Getting the actual story was tricky, first it was a ‘basic’ GoonSwarm Intelligence Agency spy who had infiltrated the BoB organisation at its highest level; then that spy evolved into none other than the Grand Poobah of EVE spydom The Mittani; then it wasn’t The Mittani; then it wasn’t a GIA spy at all, but a BoB director who had defected; then it wasn’t a direct defection, but an inverse semi-defection-tuck with three and a half twists, as the director, having been caught in a minor GoonSwarm scam, had offered up the front door key and back door key to BoB, all the keys in fact, including the one to the big red button labelled ‘Alliance disband button. Do not press. In fact, we’re not even sure why we have a big bastard button for doing something that we’re never going to want to do. Whatever. Just don’t press it’. It was the real world equivalent of scamming some random chap on the street out of twenty quid, only to have him realise the scam for what it was and rather than getting a big stick, all of his mates, and showing you just what he thought of your cheeky chappy hustling, he instead confesses that he’s actually the Chancellor of the Exchequer and would you like access to the content of Her Majesty’s Treasury? And as an added bonus he can pass a law disbanding England and opening up the land to any claim by its Scottish, Welsh and Irish neighbours.

I’ll just pause while all of our Scottish, Welsh and Irish readers salivate at the thought for a bit.

The upside to all of this lies in the future, and not in the future of EVE, although it has generated a wealth of renewed excitement around the game for its fans as the GoonSwarm/BoB stalemate of many years was broken, if only for a short while. No, because of this event I’m now looking forward even more to the future game that will be CCP’s World of Darkness Online.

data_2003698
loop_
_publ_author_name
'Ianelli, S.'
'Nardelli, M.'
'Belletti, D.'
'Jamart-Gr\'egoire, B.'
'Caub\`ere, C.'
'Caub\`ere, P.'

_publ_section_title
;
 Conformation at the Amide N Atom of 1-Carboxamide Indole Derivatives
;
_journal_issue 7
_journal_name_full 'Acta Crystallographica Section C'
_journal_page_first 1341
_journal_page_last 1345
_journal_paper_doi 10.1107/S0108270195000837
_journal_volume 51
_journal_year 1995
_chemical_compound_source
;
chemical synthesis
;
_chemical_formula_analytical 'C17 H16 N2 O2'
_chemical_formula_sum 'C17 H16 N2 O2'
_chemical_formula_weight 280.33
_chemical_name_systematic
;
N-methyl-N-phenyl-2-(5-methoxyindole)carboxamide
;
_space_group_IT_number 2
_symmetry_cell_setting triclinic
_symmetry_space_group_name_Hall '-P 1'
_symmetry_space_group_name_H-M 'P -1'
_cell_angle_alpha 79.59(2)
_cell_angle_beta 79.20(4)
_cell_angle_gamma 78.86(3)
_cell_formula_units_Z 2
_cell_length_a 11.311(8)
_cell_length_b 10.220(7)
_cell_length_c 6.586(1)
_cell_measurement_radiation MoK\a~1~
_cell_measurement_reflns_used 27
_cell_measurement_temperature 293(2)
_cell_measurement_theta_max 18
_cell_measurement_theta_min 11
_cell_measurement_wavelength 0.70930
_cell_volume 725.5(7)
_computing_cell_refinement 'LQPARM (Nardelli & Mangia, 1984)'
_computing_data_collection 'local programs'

I’ve been a big fan of the World of Darkness in the past; I have the first edition Vampire and Werewolf source books sitting on my RPG shelf, along with Mage and Changeling. I was drawn into the WoD by my pen and paper RPG group at school, and I fell quickly in love with the dark gothic world that White Wolf created, inhabited by all manner of fantastic supernatural creatures, and the Cthulhu-esque idea of normal humans having to deal with witnessing such unbelievable creatures and events. The one thing that really stuck with me, both from the pen and paper and live action role-playing games, was the political intrigue and machinations that were enabled, nay positively required, for the game to come alive. For me it was what set the series apart from your standard hack’n’slash dungeon runner RPG. The Storyteller system for Vampire (and to a lesser extent Werewolf, more so again with Changeling) had societal structure at its core, and your place in that society defined the essence of your character; yes you were an individual, you created a unique idea of your vampiric self, but you were fundamentally a Nosferatu, a Ventrue, a Toreador within the Camarilla. Caitiff excepted. How you interacted with other players and NPCs was in a large part dictated by your clan. The whole clan structure was set up for political intrigue and infighting: a ruling clan, a clan that thinks it should be ruling, a clan of disfigured spies and informants who hate all the other clans for their ‘normality’, a clan of aesthetes who detest the spying clan for their hideous nature both in form and function. The stage was set for war, for intrigue, back-stabbing and misinformation, and the game never failed to disappoint.

Sound familiar?

If CCP can hold on to the frankly genius level of freedom that they’ve given their player base in EVE Online, whilst perhaps making the World of Darkness slightly more accessible than that of New Eden, they have the making of an absolute classic translation of the White Wolf pen and paper game to the online massively multiplayer space, because when you let people play in any way they want, they always play the part that humanity best knows how: monsters.

Incidentally, for anyone who hasn’t caught Being Human on the BBC yet, and who likes any of those early World of Darkness games, be sure to catch it on repeat, it’ll probably seem awfully familiar in places.